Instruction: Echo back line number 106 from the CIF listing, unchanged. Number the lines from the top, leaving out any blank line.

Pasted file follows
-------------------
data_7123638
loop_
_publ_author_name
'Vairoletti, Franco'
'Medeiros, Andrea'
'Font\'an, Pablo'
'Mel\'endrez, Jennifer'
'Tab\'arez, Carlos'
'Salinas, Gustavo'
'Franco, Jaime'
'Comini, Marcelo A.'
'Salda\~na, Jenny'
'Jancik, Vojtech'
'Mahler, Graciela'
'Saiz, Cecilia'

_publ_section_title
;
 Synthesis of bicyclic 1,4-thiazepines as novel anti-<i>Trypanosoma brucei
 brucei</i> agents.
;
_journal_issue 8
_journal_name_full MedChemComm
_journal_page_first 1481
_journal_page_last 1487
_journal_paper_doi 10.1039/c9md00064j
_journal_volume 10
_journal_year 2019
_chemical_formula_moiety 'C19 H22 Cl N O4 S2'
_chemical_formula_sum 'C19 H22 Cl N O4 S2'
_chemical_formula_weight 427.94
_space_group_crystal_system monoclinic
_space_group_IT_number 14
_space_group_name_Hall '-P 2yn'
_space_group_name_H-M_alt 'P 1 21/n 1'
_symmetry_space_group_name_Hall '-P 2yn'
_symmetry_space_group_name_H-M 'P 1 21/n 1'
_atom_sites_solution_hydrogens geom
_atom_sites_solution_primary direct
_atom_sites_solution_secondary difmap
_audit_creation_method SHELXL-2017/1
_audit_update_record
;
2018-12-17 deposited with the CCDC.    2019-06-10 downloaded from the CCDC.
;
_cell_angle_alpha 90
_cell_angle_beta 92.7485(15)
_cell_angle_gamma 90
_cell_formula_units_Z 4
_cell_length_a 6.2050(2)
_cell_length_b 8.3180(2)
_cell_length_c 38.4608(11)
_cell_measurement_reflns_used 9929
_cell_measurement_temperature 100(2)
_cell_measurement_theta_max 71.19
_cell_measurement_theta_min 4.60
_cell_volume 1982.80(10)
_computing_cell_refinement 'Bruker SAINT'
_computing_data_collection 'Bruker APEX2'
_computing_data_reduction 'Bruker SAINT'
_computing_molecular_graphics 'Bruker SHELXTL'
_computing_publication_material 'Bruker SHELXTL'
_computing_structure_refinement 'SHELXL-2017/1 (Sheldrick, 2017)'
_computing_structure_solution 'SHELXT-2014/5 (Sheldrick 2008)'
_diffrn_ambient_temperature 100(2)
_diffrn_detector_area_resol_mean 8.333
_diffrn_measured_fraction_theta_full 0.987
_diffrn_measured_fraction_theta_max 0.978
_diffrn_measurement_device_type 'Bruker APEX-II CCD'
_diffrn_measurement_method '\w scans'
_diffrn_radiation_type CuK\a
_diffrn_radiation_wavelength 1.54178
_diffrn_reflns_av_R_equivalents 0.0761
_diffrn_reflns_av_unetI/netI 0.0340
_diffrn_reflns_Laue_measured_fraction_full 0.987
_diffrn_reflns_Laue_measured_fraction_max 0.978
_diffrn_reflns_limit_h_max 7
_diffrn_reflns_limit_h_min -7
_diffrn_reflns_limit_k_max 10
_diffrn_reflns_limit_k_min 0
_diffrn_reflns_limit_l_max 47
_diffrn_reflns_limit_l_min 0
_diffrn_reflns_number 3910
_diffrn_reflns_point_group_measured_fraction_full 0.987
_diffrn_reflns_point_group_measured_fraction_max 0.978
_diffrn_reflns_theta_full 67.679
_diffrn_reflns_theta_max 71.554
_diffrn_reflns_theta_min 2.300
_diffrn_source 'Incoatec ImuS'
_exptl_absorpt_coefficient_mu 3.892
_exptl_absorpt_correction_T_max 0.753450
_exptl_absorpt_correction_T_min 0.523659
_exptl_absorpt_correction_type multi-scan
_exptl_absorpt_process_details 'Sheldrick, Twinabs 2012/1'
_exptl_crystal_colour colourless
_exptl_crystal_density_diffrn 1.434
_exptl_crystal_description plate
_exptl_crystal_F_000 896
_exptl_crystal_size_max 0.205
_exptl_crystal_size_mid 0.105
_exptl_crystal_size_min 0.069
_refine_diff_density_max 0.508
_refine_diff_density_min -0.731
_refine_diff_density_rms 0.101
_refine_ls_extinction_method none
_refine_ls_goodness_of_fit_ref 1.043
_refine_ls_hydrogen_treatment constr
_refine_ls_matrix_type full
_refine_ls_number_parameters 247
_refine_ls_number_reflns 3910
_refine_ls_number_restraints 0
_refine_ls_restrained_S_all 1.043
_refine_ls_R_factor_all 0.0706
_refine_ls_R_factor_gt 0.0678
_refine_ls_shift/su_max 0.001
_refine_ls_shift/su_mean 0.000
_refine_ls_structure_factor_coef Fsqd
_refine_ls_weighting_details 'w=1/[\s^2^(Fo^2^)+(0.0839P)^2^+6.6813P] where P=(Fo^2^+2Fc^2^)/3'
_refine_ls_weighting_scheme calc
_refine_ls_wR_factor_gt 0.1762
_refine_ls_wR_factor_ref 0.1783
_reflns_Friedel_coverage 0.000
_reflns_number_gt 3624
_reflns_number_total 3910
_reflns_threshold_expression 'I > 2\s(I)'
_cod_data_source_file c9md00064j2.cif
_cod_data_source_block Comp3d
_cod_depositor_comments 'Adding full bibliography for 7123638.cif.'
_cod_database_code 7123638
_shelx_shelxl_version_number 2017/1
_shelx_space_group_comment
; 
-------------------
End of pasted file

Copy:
_refine_ls_hydrogen_treatment constr